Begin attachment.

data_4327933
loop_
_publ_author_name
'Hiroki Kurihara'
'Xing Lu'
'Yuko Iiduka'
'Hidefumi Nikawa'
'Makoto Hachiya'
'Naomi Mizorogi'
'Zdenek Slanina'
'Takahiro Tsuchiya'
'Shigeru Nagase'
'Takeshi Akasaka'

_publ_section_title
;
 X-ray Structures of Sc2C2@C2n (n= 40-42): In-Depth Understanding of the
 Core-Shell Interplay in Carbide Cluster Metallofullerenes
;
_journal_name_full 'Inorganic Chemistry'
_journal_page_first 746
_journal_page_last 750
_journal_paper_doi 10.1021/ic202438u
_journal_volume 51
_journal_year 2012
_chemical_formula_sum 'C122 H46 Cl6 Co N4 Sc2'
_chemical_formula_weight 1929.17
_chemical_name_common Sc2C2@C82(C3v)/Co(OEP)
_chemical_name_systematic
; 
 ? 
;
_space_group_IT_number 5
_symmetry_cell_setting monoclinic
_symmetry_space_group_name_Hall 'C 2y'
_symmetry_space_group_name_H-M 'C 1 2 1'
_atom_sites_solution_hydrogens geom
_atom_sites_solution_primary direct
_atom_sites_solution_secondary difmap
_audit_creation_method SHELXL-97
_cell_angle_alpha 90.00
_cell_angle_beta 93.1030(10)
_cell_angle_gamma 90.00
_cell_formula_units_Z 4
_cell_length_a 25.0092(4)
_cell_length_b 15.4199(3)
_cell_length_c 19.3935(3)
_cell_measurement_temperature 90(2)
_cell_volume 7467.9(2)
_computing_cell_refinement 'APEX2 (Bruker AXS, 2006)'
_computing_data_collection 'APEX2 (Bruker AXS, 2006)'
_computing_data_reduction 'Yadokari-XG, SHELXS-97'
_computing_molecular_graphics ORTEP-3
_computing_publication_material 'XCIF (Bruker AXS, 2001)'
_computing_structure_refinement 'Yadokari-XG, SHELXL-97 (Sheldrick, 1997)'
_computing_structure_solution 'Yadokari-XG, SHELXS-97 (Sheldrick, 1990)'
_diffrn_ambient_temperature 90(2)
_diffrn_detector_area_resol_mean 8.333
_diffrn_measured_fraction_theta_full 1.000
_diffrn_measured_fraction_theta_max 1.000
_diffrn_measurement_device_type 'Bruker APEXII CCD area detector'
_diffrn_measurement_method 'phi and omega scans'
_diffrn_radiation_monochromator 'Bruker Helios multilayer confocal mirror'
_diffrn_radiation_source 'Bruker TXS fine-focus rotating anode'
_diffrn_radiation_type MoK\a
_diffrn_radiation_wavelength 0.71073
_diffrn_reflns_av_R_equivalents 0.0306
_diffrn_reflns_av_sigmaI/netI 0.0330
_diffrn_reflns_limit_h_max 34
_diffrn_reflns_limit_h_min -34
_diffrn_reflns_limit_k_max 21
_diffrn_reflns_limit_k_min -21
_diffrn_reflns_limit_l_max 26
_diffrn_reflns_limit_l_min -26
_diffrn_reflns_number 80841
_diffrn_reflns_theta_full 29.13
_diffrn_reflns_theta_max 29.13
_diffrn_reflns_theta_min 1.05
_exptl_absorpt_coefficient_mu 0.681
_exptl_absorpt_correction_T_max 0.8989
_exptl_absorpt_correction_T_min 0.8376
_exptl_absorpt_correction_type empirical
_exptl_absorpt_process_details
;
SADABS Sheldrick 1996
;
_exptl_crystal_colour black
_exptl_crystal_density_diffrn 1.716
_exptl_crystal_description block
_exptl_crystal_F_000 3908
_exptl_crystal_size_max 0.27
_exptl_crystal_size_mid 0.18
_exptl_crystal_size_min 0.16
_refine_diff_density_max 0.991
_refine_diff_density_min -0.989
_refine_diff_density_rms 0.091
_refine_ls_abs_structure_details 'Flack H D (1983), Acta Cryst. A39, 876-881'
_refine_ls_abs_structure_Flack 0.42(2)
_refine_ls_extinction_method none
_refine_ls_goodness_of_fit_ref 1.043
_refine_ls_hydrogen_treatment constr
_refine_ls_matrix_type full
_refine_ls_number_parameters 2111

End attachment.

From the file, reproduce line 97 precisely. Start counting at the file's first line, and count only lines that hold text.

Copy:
_refine_ls_abs_structure_Flack 0.42(2)